The air in the car was stifling. I opened a window, turned the key in the ignition and began reversing out of the driveway.
“It’s a nice house, that’s for sure,” I summarized the visit. Countless hours of meditation had taught me to contain Ronit’s pain—to support, encourage, console, and it did me good to do so. “They really have great taste, your friend and her Gadi. But on the other hand, it’s not hard to see why Doctor “My Gadi” is happy every time his modest little nun trots off to her Japanese Roshi, and why he goes off with his friends from the Marines the minute she gets back.” Like an experienced Zen practitioner, I intended to put this whole incident behind me and to continue moving forwards, when suddenly a huge shadow fell over the driveway. I should have stepped on the gas and escaped with my wife as quickly as possible, but my foot refused to do the job, and I could not rip my eyes away from the sight before me: a gleaming, formidable white van that brought to mind one of those alien spaceships from “Close Encounters of the Third Kind” slid noiselessly into the driveway and straight into the bamboo cavern. The branches gently brushed the roof of the van, rays of sunshine shimmered through the green bamboo thicket, glittering on the large, tinted windows.
Spellbound, I fixed my eyes on the sliding door as it slowly opened. A good-looking man, roughly about my age, slid out of the darkness of the van’s interior into a gleaming wheelchair lift, and then exited the car in a wheelchair, a small smile on his handsome, rugged face, as he manoeuvred the wheelchair with lean arms. As the wheelchair lift slowly lowered to the ground, an athletic, dark-skinned man emerged from the passenger seat. He wore white cotton clothing, walked swiftly around the front of the vehicle in time to help the man in the wheelchair as he reached the ground. The young guy smiled broadly, revealing pearly teeth. He waved to that diabolical woman who stood there on the deck, hovering, in her immaculate clothes. She leaned over the wheelchair and put both arms around the man’s neck, and after an interminably long moment, she straightened up and pushed the wheelchair up the deck with one hand; with the other, she held his hand. They proceeded along the deck towards the entrance, the young guy carrying a heavy bag on his shoulder.
Fascinated, we followed the happy trio with our eyes until they disappeared behind the wide door.
“You’re such a rude, dumb idiot sometimes,” Ronit began weeping. Her voice cracked as she spoke, facing the window, unable to take her eyes away from the front door of the house. I offered her a tissue, but she pushed me away angrily. With shaking hands she pulled out a packet of tissues from a bag I had bought her once for her birthday. It suddenly looked grey and worn. “You’re just… just… always jealous of anyone who feels better about themselves than you do.”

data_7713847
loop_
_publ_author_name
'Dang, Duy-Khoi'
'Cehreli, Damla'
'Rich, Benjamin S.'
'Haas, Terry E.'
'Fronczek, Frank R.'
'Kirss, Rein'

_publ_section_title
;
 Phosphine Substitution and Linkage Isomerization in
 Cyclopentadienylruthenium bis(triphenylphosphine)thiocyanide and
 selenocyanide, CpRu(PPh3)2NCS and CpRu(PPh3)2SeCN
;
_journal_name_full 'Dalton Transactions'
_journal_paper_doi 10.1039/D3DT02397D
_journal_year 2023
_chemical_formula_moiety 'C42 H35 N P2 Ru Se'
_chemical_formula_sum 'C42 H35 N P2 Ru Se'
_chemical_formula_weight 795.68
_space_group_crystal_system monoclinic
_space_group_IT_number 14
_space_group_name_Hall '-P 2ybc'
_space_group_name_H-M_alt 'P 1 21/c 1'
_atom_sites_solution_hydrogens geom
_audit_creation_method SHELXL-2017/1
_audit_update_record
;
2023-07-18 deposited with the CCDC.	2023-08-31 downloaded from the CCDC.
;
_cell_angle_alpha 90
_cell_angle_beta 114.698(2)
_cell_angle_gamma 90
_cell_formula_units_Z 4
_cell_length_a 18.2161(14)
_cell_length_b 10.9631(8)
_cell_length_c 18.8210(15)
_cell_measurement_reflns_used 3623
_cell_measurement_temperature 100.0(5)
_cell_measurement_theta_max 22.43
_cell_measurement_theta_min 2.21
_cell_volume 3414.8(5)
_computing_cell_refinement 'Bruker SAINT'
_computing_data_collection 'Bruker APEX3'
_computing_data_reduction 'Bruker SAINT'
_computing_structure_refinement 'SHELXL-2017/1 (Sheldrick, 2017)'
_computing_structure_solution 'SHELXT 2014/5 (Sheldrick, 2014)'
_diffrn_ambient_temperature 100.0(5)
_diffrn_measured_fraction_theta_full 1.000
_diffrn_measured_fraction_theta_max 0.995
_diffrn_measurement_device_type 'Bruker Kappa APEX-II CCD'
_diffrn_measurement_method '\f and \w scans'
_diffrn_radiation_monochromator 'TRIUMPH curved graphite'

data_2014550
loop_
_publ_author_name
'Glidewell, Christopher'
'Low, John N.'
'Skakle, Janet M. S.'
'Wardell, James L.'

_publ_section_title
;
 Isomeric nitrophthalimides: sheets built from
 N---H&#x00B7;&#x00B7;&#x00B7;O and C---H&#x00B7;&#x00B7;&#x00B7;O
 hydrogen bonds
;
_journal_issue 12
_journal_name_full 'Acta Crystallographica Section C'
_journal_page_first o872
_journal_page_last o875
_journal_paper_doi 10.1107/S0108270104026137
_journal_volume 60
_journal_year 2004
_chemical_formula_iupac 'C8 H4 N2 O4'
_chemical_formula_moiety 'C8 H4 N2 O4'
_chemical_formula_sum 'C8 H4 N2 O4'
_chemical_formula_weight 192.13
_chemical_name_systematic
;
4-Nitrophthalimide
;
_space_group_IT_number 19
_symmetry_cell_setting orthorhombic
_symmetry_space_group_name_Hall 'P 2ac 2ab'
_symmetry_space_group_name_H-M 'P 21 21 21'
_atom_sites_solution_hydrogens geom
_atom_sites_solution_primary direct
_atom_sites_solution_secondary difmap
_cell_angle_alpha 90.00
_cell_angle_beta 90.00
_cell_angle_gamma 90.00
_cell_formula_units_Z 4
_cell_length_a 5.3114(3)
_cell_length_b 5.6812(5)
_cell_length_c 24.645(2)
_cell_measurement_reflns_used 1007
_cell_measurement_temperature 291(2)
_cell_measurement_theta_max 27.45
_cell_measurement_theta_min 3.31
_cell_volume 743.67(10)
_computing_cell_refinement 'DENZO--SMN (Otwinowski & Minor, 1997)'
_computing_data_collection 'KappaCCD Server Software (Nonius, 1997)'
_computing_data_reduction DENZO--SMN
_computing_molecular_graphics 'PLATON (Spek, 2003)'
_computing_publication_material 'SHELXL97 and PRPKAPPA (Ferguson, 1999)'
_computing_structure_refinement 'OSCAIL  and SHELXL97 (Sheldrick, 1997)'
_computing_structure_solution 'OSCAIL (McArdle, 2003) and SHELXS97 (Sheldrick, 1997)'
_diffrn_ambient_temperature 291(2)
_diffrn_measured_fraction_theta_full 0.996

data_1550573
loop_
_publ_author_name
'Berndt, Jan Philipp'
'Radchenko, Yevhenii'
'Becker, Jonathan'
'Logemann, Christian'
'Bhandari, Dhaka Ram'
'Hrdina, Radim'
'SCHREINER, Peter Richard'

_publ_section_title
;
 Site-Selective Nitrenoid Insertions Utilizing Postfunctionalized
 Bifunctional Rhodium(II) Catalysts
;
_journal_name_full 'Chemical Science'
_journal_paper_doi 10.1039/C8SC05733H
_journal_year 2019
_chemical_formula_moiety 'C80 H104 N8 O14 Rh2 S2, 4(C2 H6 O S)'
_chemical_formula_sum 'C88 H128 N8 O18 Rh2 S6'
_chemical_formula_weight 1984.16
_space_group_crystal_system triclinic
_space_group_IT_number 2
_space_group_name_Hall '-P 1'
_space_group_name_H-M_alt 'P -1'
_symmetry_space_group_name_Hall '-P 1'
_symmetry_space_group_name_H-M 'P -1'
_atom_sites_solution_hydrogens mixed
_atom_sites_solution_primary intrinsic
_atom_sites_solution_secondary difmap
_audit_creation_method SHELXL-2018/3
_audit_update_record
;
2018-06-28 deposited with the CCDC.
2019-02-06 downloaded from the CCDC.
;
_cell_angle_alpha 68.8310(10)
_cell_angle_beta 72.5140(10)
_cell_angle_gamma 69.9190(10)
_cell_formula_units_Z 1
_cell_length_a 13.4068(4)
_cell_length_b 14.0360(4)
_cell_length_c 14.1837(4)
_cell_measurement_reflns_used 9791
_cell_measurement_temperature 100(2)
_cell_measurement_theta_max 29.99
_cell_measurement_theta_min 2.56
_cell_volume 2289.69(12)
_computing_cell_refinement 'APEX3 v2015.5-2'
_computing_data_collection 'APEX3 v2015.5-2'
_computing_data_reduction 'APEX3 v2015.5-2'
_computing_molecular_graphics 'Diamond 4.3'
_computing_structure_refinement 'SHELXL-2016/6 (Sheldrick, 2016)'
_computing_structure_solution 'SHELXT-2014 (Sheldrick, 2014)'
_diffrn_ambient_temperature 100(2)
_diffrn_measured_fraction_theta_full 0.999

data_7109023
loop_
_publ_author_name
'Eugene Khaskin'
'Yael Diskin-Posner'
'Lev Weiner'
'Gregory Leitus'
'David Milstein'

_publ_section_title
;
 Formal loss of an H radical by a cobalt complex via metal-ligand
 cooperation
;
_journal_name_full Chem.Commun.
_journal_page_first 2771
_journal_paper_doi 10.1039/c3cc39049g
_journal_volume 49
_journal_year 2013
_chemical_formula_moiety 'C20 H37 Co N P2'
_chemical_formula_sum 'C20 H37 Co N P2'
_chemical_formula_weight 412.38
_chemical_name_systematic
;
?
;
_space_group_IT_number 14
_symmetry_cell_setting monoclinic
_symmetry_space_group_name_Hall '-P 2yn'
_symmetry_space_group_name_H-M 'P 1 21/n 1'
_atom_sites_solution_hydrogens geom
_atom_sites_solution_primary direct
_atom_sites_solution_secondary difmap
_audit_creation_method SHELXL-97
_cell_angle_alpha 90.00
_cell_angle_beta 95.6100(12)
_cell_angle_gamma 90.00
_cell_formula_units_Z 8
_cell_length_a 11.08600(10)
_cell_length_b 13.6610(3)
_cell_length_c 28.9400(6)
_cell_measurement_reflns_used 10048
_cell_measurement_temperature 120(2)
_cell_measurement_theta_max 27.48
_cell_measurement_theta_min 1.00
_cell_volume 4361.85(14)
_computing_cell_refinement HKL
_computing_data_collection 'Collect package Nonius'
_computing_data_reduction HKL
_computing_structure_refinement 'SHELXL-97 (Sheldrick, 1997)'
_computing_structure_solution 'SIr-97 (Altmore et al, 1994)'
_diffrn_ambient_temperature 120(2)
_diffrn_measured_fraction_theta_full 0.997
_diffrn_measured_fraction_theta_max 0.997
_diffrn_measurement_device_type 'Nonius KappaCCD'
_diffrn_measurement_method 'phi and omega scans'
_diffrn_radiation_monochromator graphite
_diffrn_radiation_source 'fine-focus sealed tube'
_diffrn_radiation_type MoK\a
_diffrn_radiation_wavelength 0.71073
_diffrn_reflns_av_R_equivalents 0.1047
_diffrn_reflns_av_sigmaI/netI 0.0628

I did not answer. What on earth could I say? For two years I had strained my ears to the silence, hoping to finally hear the sound of one hand clapping. In the oppressive silence that prevailed in the car I heard an entire world rising to its feet, applauding Mickey Maor with innumerable single hands. My dreams shattered like delicate glass, disintegrating with a sickening crunch, sharp shards flying everywhere, slicing through scenes from my life as if they had been made out of cheap wrapping paper. I had been sucked into a dark abyss, and I wanted to throw up.
We said nothing for the rest of the journey. We entered the house silently, without speaking we each turned to his and her own corner of the house, in silence we got through the days and nights that followed. We never went on those Saturday trips again. The week before the New Year we bought a new apartment from a contractor in the neighborhood where we lived—five and a half rooms, a small terrace, a storeroom, a private parking space. We moved into our new home on Passover eve, and each child received his or her own room, Ronit took the half-room for herself and signed up for a course in painting, and some of her work was pretty good. I kept going to my meditation group in the cellar of the Aba Hushi Community Centre. Then there was a war in the summer, soldiers were kidnapped, the Air Force responded, the other side threw missiles, our warplanes worked around the clock, the Danny Dunn cameras did a pretty good job, and my team got quite a few compliments. After that a ceasefire was announced, Gideon-San moved away to a monastery in Colorado, the group met a few more times and then dispersed. What could we have taught teach each other at this stage?
I resumed working fourteen-hour days at the lab developing new generations of Danny Dunns.
Occasionally, on Sabbath mornings, I take out my meditation pillow from the closet, sit down in a shady corner of the terrace, straighten my back, fold my legs in the lotus position, half-close my eyes, breathe deeply, searching in the silence for the face I had before my father was born.